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How Third-Trimester Exercise Benefits the Baby

Navel’s a permanent outie. Run’s become a walk. Eating takes some effort and so does sleeping. Ask me again if it’s worth it… and I’d still say..YES!

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With only one more week or so to go, I can say this has been quiet a journey. People tell me “you look great carrying this baby” and all I want to say is well, that’s because I worked bloody hard to stay fit, for both me and the baby. Nothing in life comes easy, and even to keep going with this #fitpregnancy has been a rollercoaster ride of sorts. Who wouldn’t love to just binge eat, sleep and use the excuse “I am eating for two”? Even I have had days of fatigue where I just wanted to throw in the towel and give up working out.

But then, thank God for a supportive spouse and friends who have kept me on track and encouraged me to keep going with my active lifestyle. If not for support and company on early morning runs and sticking to my regime even on off days, I wouldn’t have come this far.

To all expecting mums, I just want to say that exercise during pregnancy can keep weight gain in check, reduce your risk of gestational diabetes, decrease discomfort, and set you up for an easier labor and delivery. Now, new research shows that breaking a sweat, especially after 29 weeks, has a big benefit for your baby, too. In a study of 826 mothers and their babies, researchers found that mamas who exercised in their third trimesters gave birth to babies with less body fat, reports the journal Obstetrics & Gynaecology. In fact, women who burned the most calories through third-trimester exercise gave birth to babies with 41.1 g less fat mass compared to women who exercised the least.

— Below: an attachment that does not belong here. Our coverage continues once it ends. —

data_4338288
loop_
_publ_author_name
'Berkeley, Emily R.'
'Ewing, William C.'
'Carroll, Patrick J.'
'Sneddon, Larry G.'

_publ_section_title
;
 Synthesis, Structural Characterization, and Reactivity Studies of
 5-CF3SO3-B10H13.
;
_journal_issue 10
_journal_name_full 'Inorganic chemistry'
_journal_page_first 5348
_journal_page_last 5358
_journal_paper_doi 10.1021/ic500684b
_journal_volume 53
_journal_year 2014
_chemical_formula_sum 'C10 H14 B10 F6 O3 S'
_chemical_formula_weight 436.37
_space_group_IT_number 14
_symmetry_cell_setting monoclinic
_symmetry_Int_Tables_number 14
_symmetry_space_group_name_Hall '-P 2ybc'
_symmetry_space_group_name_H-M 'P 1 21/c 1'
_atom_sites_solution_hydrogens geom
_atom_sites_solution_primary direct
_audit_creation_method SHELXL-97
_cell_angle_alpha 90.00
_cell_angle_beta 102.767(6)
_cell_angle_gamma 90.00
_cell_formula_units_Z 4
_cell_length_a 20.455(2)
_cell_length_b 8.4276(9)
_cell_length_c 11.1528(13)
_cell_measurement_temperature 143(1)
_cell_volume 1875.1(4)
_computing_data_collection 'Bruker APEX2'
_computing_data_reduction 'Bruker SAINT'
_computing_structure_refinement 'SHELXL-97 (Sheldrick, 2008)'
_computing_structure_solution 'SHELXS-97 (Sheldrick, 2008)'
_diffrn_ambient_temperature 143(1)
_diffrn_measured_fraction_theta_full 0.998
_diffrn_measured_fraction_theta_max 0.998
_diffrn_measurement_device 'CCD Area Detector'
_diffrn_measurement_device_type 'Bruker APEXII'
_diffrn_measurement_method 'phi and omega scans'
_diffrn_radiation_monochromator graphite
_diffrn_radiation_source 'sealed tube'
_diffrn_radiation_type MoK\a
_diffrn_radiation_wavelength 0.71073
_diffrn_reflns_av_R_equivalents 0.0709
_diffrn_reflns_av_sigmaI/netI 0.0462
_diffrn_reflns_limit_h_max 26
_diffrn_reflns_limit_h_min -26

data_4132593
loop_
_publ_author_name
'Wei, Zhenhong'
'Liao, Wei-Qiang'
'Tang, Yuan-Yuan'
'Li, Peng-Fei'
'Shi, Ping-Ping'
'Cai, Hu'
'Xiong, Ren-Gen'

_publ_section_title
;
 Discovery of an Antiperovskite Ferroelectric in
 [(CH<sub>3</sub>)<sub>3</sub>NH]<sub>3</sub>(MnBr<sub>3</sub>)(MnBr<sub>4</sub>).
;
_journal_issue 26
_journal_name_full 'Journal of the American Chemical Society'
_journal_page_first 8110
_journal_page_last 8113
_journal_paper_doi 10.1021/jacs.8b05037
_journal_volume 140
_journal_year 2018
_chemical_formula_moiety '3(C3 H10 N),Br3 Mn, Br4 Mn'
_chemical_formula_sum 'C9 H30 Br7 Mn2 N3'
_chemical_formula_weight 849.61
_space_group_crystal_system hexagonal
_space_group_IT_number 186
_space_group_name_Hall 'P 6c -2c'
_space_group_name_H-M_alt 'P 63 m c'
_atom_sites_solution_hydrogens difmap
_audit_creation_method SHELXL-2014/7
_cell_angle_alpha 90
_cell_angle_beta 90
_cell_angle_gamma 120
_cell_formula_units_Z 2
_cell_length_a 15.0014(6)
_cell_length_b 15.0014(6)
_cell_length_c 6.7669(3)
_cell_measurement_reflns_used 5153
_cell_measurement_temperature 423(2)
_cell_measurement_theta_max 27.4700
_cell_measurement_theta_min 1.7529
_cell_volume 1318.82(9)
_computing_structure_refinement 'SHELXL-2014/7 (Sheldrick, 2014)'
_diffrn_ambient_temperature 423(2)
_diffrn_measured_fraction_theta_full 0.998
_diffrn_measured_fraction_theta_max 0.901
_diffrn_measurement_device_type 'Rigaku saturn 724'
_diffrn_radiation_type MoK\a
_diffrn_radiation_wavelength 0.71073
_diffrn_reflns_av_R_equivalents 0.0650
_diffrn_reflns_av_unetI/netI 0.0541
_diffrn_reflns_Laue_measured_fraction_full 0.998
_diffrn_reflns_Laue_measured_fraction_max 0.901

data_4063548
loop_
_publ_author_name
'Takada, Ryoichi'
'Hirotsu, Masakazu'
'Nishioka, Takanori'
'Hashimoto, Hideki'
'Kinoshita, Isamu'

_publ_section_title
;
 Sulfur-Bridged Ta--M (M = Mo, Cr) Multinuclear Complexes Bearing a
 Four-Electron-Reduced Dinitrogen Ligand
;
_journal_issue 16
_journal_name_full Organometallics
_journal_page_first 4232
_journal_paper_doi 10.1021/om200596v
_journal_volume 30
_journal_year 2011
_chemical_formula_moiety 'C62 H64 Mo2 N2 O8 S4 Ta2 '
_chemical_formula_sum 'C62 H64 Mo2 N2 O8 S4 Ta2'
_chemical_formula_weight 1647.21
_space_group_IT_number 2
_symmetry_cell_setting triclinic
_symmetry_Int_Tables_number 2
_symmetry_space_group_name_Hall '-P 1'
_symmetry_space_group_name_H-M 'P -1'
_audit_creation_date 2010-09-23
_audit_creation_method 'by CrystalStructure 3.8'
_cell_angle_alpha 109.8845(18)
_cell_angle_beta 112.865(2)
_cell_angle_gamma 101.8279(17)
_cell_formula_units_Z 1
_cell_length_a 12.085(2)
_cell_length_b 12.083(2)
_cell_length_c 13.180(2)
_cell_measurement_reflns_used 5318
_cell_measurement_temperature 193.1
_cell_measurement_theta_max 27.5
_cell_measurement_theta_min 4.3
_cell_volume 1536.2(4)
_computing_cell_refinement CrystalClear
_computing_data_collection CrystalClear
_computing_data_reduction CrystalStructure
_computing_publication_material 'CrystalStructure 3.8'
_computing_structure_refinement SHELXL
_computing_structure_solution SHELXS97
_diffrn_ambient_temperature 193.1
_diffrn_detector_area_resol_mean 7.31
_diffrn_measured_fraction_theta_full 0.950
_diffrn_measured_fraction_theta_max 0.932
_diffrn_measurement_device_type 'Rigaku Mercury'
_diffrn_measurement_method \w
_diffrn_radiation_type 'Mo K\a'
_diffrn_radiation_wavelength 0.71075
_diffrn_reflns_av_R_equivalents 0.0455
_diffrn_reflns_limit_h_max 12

Prenatal exercise may reduce the amount of glucose and fats mothers make available to their babies, helping them grow more optimally. Even if you weren’t active earlier in your pregnancy, it’s never too late to start moving. The third trimester is when most of your baby’s fat tissues develop, so that’s when exercise may have the biggest payoff in terms of your baby’s body fat. Take for example my total weight gain at week 38 is only 8KGs but my baby now is estimated to be around 3.1KGS. Though this is an estimate, you can probably safely say that the main weight gain is on the baby. I am also guessing it’s mainly muscle, brains and bones , not so much fat!

Don’t worry: You don’t need to be a marathon runner to reap the rewards. Women in the most active group typically had full-time jobs, did other activities at home, and maybe walked, swam, or biked a few minutes each day, and that’s all you need to do really – moderate-intensity physical activity, such as brisk walking, most days of the week throughout your pregnancy. If you’ve been super active like me, then just cut back on the intensity of what you’re used to, but by all means keep going! Life does not change (nor does it have to) just because you’re pregnant. Here’s to the future and working out with bubs too, once she’s outside of the womb.. so many things to show her.. we just cannot wait! 🙂

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